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Title: Ultrasound elastography for the characterisation of cartilage
Author: McCredie, A. J.
ISNI:       0000 0004 2728 4736
Awarding Body: University College London (University of London)
Current Institution: University College London (University of London)
Date of Award: 2010
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Articular cartilage is a layered porous fibril-reinforced biological composite which performs essential load bearing and shock absorption in mammalian joints; however it is unable to satisfactorily self-repair and is therefore of interest to tissue engineers. Engineering functional tissue requires full mechanical characterisation of the target tissue. ‘Elastography’ is an ultrasonic method which can be used to find depth-dependent strains in a material following the application of a global strain. In this thesis, ultrasonic elastography are applied to determine the importance of the specialised structure of articular cartilage. Existing ultrasonic elastography techniques are adapted in terms of experimental accuracy, protocol variation and signal-processing to allow experimental comparisons to be made with native articular cartilage, a native non-layered cartilage and engineered tissue constructs at different stages of tissue development. A one-dimensional axisymmetric phenomenological model is constructed, allowing extraction of further material properties from articular cartilage experimental data. The results of these novel comparisons demonstrate the importance of the structure of the tissue in determining the global and depth-dependent elastic properties of the tissue. The global elastic modulus of articular cartilage is dependent on the strain applied, which was not the case for the non-layered sample. Depth-dependent moduli of articular cartilage samples match those previously reported, whereas the cartilage with the non-layered structure has an approximately homogeneous modulus. The changes occurring in the engineered tissue with respect to culture time are small but quantifiable. The suitability of this elastography technique for application to engineered tissue is examined and discussed. The implications of the results demonstrating the importance of the depth-dependent structure for tissue engineering are also addressed and further work suggested.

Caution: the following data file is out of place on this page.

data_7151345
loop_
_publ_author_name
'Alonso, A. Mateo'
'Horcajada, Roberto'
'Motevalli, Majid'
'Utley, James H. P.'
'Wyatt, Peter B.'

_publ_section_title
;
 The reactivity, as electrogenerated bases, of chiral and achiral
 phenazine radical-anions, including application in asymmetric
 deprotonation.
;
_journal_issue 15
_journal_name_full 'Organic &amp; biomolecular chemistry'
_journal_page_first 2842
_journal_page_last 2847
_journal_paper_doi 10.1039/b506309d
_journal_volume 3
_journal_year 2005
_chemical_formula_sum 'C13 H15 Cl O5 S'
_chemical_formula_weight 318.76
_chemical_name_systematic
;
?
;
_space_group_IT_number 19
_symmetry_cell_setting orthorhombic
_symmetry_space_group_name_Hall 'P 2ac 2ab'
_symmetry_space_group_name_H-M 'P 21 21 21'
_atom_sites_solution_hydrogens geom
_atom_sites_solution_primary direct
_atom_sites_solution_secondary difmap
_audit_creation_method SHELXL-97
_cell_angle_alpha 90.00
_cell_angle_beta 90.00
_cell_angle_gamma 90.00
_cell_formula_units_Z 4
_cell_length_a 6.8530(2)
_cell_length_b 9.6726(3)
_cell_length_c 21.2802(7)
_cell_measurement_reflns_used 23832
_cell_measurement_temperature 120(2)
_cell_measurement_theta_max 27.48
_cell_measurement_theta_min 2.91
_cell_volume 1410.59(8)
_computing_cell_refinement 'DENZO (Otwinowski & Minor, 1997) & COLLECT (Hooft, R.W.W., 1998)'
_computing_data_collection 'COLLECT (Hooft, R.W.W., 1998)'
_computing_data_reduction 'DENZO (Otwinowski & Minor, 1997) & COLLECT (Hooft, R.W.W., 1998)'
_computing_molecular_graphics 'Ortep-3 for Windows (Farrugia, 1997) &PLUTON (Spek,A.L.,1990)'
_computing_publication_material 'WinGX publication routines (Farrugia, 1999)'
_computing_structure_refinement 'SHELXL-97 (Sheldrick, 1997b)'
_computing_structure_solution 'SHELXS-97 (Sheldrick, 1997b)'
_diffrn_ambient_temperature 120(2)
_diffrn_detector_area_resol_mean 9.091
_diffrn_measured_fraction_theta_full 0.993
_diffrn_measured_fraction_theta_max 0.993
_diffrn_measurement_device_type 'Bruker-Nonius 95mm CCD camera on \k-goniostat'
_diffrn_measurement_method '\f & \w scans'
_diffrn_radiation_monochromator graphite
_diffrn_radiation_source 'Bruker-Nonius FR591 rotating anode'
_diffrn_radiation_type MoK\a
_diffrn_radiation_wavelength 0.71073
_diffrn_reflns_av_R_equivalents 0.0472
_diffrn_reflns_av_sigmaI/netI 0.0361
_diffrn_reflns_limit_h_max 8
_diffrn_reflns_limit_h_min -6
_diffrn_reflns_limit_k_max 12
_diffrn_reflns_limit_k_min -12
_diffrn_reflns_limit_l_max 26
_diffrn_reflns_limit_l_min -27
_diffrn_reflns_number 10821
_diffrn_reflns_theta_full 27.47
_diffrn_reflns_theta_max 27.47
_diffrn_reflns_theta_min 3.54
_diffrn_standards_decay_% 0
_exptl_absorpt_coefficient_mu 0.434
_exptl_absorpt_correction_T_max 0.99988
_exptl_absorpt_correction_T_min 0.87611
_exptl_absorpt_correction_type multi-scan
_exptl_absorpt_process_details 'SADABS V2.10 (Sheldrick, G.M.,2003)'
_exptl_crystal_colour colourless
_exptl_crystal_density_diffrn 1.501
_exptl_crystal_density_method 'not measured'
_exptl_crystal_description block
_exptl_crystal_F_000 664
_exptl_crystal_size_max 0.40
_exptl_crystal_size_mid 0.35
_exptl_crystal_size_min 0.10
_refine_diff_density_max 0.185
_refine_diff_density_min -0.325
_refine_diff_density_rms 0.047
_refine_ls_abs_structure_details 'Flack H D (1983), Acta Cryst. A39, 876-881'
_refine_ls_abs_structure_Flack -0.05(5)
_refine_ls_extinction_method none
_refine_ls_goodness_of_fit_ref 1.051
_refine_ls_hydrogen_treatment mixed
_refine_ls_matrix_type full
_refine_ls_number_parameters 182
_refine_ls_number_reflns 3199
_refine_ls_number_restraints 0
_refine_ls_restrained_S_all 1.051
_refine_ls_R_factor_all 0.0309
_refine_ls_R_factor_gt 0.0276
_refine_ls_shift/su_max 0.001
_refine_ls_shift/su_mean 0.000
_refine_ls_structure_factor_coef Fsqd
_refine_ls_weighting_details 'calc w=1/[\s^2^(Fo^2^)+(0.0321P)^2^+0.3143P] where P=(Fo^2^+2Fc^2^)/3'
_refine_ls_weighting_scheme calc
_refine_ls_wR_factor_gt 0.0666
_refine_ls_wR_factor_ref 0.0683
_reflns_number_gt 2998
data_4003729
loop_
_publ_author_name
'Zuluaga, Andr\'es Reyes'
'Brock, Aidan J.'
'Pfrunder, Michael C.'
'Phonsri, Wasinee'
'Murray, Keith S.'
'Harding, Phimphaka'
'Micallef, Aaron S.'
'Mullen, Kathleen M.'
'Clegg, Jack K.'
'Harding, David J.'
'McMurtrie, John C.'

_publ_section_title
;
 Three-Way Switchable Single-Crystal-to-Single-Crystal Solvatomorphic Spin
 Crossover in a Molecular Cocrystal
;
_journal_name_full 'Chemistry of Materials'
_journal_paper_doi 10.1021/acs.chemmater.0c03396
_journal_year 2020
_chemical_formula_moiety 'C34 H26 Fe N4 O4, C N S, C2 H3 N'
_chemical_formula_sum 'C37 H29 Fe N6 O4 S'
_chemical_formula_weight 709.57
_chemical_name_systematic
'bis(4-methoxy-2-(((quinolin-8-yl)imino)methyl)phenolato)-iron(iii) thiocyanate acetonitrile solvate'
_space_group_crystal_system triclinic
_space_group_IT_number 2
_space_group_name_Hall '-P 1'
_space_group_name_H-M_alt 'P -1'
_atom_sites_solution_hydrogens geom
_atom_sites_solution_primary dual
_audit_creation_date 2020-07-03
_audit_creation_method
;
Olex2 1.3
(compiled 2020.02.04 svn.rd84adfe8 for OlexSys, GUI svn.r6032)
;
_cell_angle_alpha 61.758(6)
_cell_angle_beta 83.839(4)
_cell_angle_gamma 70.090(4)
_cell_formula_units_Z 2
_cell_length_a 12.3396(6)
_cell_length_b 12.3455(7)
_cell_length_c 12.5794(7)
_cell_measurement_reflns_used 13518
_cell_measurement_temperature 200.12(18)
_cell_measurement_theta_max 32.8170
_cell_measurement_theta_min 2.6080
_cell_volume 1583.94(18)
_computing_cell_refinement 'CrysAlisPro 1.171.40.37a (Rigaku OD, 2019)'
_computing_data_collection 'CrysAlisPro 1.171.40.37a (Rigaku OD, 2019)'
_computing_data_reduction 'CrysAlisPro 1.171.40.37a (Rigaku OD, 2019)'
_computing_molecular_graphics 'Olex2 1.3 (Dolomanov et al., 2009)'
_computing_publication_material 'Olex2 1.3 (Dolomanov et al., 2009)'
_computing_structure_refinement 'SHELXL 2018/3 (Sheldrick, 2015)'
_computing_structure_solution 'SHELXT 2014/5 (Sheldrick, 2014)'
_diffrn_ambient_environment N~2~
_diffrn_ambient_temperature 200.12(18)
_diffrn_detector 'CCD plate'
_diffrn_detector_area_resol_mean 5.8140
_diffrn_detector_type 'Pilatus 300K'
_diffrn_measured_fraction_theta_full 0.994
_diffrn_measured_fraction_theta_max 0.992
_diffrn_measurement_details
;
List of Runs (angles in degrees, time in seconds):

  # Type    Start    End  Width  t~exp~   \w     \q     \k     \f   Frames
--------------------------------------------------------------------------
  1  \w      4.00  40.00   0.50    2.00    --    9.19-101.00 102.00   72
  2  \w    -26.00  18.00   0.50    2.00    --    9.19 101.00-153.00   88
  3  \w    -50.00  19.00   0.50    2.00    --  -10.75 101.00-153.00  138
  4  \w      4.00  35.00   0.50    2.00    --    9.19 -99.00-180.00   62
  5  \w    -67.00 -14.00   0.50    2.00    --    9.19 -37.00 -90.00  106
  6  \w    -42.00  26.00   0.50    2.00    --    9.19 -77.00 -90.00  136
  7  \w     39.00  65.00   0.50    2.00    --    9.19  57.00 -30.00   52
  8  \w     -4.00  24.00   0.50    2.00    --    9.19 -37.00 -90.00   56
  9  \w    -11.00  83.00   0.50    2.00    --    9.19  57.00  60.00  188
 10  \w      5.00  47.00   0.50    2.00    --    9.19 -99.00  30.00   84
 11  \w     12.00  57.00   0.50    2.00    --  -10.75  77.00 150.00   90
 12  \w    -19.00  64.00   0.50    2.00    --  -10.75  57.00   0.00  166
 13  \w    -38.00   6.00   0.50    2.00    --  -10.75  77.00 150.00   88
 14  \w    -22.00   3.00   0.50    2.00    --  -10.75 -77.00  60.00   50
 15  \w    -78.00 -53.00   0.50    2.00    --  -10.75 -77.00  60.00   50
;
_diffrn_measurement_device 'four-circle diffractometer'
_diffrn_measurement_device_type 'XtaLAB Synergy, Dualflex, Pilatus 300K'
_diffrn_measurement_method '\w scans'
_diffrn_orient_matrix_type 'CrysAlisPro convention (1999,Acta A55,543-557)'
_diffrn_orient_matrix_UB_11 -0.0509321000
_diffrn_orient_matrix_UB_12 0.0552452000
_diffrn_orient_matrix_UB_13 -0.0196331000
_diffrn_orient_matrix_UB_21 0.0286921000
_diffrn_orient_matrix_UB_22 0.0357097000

Supervisor: Not available Sponsor: Not available
Qualification Name: Thesis (Ph.D.) Qualification Level: Doctoral
EThOS ID:  DOI: Not available